Friday, May 21, 2010

Tiepolo's Immaculate Conception

It might be said of Venetian painter Giovanni Battista Tiepolo (1696-1770) that he is one of the last great painters of sacred art who painted in the baroque tradition (when he died, in Spain, he was swimming against the neo-classical current). Tiepolo is a master who added his own developments to the form of the baroque as it developed in the 17th century, but without compromising on the principles of the tradition. This makes him worthy of attention today, I feel.

The mark of a living tradition is that it able to reapply its principles without compromising on those aspects that define it; when it does this it always speaks to and of its time. This is different from pastiche, which is a rigid copying of style. (Although frankly I think pastiche is underrated – I’d take decent pastiche of the 17th century baroque over modernism every time.) Incidentally, another possible area to study to this end is that of landscape painting. I would maintain that the baroque principles of landscape painting, unlike its sacred form did not decline in the 18th century, but continued to develop well into the 19th century. Nineteenth century landscape is, in my opinion, even better than its 17th century counterpart. There are lessons to be learnt that could be taken from the mundane form and applied to the sacred art. Because landscape is not sacred art, I will not write about it for the New Liturgical Movement but for those who are interested I have begun to post a series of articles about this on my blog, here.

I saw this particular painting, above, the Immaculate Conception, last summer at an exhibition about the baroque at the Victoria and Albert Museum in London (if you click, it will enlarge). This style of the Immaculate Conception was developed in Spain. Francisco Pacheco (1564-1644) who was the teacher of Spanish baroque masters Alonso Cano and Velazquez (he was also Velazquez’s father-in-law), described the iconography of the Immaculate Conception in his influential book, The Art of Painting (Arte de la Pintura) published posthumously in 1649. (By the way, I have only ever seen small excerpts of this book in English and have not been able to get hold of a translation of the full document. Can anyone help here at all?)

With reference to the Immaculate Conception, Pacheco wrote: "The version that I follow is the one that is closest to the holy revelation of the Evangelist [John writing in Revelation] and approved by the Catholic Church on the authority of the sacred and holy interpreters...In this loveliest of mysteries Our Lady should be painted as a beautiful young girl, 12 or 13 years old, in the flower of her youth...And thus she is praised by the husband: tota pulchra es amica mea, a text that is always written in this painting. She should be painted wearing a white tunic and a blue mantle...She is surrounded by the sun, an oval sun of white and ochre, which sweetly blends into the sky. Rays of light emanate from her head, around which is a ring of twelve stars. An imperial crown adorns her head, without, however, hiding the stars. Under her feet is the moon."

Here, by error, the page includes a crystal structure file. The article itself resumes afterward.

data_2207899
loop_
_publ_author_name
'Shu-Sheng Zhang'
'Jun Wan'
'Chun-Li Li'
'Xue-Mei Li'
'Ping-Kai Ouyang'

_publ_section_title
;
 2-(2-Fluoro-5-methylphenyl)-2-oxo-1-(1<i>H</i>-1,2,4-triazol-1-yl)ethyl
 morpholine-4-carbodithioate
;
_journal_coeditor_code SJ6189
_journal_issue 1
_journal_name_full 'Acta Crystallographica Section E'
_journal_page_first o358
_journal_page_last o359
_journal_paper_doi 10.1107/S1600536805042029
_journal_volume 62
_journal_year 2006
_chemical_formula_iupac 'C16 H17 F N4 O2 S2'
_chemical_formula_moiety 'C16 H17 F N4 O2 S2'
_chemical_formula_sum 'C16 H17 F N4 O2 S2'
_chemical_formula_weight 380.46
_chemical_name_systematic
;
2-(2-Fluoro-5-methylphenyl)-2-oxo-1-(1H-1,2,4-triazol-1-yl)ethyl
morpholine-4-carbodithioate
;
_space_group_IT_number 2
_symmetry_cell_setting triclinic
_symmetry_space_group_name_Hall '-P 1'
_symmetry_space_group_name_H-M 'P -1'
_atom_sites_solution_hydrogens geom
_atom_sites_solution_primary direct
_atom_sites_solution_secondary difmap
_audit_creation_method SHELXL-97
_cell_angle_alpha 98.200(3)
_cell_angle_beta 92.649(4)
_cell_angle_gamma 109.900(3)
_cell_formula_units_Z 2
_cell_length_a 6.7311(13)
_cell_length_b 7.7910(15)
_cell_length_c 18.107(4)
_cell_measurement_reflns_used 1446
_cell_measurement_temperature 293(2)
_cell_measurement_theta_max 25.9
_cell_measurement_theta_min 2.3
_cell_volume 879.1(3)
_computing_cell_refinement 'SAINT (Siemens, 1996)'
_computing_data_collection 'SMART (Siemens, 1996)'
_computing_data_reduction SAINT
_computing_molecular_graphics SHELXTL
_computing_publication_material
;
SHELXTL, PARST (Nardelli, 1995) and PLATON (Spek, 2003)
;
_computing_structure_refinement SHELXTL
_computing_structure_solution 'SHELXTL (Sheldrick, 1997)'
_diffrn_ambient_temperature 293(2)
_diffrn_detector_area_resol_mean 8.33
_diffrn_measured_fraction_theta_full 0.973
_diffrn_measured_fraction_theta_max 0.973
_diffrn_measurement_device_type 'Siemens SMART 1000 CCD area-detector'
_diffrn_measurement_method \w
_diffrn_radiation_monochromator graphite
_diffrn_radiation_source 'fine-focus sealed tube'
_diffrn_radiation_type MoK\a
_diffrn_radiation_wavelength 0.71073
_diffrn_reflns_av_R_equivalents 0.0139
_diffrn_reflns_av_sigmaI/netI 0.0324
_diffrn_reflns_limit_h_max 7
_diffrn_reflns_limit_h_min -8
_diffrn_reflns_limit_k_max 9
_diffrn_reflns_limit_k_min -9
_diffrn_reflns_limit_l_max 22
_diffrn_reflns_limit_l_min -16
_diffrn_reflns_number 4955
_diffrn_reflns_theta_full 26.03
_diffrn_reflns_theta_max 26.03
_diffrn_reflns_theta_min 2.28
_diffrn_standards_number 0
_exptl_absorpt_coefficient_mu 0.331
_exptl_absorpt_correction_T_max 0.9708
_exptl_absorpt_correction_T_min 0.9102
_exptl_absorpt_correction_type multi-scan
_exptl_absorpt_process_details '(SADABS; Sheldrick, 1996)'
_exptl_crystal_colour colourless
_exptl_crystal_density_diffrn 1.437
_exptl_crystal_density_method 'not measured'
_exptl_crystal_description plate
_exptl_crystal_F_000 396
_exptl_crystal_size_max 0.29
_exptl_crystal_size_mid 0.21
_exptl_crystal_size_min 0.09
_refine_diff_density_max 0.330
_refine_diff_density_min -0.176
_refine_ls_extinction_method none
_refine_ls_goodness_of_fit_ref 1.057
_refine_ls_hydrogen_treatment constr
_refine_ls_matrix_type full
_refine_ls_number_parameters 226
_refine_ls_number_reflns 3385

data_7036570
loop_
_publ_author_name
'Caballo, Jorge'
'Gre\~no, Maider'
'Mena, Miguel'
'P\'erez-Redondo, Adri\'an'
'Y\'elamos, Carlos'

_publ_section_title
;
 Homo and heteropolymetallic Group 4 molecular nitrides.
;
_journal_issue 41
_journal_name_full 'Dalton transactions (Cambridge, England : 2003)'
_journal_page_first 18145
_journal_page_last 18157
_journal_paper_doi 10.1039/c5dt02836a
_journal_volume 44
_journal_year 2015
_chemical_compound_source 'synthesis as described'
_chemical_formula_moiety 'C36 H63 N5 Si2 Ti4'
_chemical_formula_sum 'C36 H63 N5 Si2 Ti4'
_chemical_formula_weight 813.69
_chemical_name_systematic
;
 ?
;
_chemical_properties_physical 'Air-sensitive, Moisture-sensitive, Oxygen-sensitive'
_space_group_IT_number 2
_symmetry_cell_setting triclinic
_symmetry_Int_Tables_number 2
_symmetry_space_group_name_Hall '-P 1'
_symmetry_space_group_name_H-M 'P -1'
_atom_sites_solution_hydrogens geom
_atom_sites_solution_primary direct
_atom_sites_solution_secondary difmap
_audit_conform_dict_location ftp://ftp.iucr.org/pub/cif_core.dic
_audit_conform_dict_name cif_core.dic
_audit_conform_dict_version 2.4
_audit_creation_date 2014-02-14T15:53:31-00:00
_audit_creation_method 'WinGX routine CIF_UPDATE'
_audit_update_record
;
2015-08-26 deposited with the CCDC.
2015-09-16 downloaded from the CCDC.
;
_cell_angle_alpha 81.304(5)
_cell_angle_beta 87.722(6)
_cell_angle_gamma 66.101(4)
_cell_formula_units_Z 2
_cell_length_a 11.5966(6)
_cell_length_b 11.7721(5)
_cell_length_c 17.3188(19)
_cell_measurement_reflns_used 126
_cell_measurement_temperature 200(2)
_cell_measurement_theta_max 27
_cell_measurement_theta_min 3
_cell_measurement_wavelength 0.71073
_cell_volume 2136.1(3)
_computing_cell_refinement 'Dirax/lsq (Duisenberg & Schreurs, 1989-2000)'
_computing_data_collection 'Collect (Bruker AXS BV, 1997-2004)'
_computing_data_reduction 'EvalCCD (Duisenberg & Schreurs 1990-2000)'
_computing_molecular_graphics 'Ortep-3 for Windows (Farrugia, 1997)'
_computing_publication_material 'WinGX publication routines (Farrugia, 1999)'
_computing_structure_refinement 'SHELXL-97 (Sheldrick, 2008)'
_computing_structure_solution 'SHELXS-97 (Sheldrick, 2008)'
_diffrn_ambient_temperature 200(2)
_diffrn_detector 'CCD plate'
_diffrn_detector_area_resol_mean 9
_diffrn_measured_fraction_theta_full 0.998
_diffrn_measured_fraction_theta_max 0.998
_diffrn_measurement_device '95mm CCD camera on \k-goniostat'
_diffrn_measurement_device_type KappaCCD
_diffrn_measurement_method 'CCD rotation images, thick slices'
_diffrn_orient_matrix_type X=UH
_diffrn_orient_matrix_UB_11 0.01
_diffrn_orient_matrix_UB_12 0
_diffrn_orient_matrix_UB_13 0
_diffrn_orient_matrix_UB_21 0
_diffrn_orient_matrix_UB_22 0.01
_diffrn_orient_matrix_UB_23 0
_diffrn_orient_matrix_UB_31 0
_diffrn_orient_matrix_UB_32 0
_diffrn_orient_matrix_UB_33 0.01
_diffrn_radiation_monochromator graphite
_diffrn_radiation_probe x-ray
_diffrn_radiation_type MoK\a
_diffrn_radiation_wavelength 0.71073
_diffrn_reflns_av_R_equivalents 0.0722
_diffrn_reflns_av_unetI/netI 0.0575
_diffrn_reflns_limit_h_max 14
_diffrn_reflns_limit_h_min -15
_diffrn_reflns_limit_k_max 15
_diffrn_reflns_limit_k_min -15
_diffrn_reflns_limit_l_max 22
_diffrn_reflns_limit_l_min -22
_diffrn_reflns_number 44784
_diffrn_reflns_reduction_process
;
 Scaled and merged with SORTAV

He also specified that her hands are to be folded on her bosom or joined in prayer. The sun is to be expressed by a flood of light around her. The moon under her feet is to have the horns pointing downwards, because illuminated from above. Round her are to hover cherubim bearing roses, palms, and lilies; the head of the bruised and vanquished dragon is to be under her feet. She ought to have the cord of St. Francis as a girdle, ‘because in this guise she appeared to Beatriz de Silva’, a noble Franciscan nun, who was favored by a celestial vision of the Madonna in her beatitude.

All these accessories are not absolutely and rigidly required and the 17th century Spanish artist, Murillo, who is perhaps the painter most known for the Conception, strayed from Pacheco without being considered the less orthodox for it. His moon, for example, is sometimes full, or when a crescent, the horns point upwards instead of downwards (as we see in Tiepolo’s).

The rose symbolizes Our Lady, and the white colour, as with that of the lily, symbolizes the purity of the Virgin. Palms, deriving from Palm Sunday, symbolize spiritual victory and triumph over death (often used with martyrs). In this case it is emphasizing Mary’s crucial role in the victory achieved by her Son. The dove, of course, symbolizes the Holy Ghost.

In this example, Tiepolo varies the focus and where he mutes the colour he uses tonal variation to describe form, in characteristic baroque mode. I have written more about this in articles here and here. Look, for example, at the mantle. This is intended to be seen in our mind’s eye as uniformly blue in accordance with Pacheco’s specifications. However, only part of it in his painting of it is actually blue. Much is rendered tonally in brown ochre and sepia.

Tiepolo is noted for giving his paintings a lightness and airiness that did not exist in those works by artists who worked in the previous century. He has achieved this by using colours in a higher register than many of his 17th-century counterparts would have done – more pale blue, bright yellow and orange for example. Also he deftly varied the colour that he used for the purely tonal description. As mentioned in connection with the mantle, he uses sepia and brown ochre. Elsewhere he uses yellow ochre. Contrast this with, for example, Rembrandt’s St Bartholomew: all his tonal description is in a dark sepia, which creates a sense of heavy shadow wherever it is used. Tiepolo used quite a range of colours as well. For example in his John the Baptist Preaching, we see him modelling tonal areas in blue-greys and green-greys. all this helps to lend a mood in a Tiepolo that is more joyful and less somber than a Rembrandt.

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